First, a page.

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. Scientists warn
. Conspiracy theorists cry foul
. Politicians scoff
, while their bureaucrats calmly plan ahead
. In the meantime, life and death go on—just not in quite the same way we're used to. Posted by Rob Beschizza
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"The combined average temperature over global land and ocean surfaces for May 2014 was record highest for this month, at 0.74°C (1.33°F) above the 20th century average of 14.8°C (58.6°F). " More great news about global warming in the NOAA National Climate Data Center briefing here.
This Cosmos clip of Neil DeGrasse Tyson is going viral, and for good reason. It's a terrific explainer of the difference between weather and climate change, and the role we humans play in warming the earth's oceans. It's just two minutes long.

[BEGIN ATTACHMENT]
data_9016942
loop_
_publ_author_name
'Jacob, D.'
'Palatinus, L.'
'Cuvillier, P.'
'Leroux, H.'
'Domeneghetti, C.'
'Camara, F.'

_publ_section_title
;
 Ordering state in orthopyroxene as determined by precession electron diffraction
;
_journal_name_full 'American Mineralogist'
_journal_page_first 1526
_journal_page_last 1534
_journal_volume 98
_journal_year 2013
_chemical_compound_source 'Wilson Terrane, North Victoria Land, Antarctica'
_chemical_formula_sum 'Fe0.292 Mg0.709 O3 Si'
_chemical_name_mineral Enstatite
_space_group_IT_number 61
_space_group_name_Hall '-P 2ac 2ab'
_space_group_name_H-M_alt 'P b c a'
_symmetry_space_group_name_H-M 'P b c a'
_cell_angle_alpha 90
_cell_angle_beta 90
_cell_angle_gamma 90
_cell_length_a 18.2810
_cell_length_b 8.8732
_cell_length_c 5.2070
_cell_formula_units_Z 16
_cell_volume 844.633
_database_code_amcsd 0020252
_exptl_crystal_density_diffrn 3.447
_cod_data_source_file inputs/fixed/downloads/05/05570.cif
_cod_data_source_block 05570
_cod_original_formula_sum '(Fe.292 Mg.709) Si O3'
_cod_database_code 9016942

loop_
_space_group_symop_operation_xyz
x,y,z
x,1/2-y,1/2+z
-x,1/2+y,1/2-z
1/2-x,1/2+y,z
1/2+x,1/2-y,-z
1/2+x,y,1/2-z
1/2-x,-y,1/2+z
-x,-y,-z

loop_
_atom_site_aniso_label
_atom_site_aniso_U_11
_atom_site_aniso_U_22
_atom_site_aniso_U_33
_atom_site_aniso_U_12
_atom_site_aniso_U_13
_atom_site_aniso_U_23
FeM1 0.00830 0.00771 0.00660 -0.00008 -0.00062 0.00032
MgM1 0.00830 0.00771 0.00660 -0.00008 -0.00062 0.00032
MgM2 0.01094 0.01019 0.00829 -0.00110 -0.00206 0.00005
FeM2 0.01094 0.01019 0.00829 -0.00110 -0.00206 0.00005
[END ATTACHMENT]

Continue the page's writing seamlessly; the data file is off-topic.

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From the Statue of Liberty in NYC to the Kennedy Space Center in Florida, American landmarks are threatened by a likelihood of floods, rising sea levels and fires, said a group of scientists today.
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In 1959, geologist Paul Walker put this note into a bottle and left it buried inside a pile of rocks in a remote part of the Arctic. More than just a "GEOLOGY WUZ HERE" sort of message, though, the note requested that whoever found it measure the distance between the cairn that contained the bottle and a nearby glacier and send the measurement to him. The goal: To document whether the glacier was advancing or retreating.